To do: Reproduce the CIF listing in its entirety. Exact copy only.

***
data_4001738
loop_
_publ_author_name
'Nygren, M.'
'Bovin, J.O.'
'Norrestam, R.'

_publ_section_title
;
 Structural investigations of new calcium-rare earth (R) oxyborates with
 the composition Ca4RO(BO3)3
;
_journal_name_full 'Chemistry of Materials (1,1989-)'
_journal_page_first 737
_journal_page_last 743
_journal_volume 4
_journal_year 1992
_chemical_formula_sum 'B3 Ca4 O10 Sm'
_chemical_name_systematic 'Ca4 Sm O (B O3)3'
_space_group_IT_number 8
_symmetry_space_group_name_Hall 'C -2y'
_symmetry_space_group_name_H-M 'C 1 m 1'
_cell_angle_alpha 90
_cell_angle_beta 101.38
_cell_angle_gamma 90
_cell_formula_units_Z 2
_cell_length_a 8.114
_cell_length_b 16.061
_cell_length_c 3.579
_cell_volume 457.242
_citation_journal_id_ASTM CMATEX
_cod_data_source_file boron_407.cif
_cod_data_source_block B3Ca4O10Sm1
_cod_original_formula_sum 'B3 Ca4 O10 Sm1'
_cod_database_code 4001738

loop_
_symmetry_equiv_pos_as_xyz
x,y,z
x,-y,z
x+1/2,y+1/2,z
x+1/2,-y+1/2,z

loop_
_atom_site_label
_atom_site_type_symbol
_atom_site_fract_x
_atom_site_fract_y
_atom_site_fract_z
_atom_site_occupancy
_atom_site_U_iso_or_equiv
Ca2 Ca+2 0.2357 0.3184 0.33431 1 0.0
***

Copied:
data_4001738
loop_
_publ_author_name
'Nygren, M.'
'Bovin, J.O.'
'Norrestam, R.'

_publ_section_title
;
 Structural investigations of new calcium-rare earth (R) oxyborates with
 the composition Ca4RO(BO3)3
;
_journal_name_full 'Chemistry of Materials (1,1989-)'
_journal_page_first 737
_journal_page_last 743
_journal_volume 4
_journal_year 1992
_chemical_formula_sum 'B3 Ca4 O10 Sm'
_chemical_name_systematic 'Ca4 Sm O (B O3)3'
_space_group_IT_number 8
_symmetry_space_group_name_Hall 'C -2y'
_symmetry_space_group_name_H-M 'C 1 m 1'
_cell_angle_alpha 90
_cell_angle_beta 101.38
_cell_angle_gamma 90
_cell_formula_units_Z 2
_cell_length_a 8.114
_cell_length_b 16.061
_cell_length_c 3.579
_cell_volume 457.242
_citation_journal_id_ASTM CMATEX
_cod_data_source_file boron_407.cif
_cod_data_source_block B3Ca4O10Sm1
_cod_original_formula_sum 'B3 Ca4 O10 Sm1'
_cod_database_code 4001738

loop_
_symmetry_equiv_pos_as_xyz
x,y,z
x,-y,z
x+1/2,y+1/2,z
x+1/2,-y+1/2,z

loop_
_atom_site_label
_atom_site_type_symbol
_atom_site_fract_x
_atom_site_fract_y
_atom_site_fract_z
_atom_site_occupancy
_atom_site_U_iso_or_equiv
Ca2 Ca+2 0.2357 0.3184 0.33431 1 0.0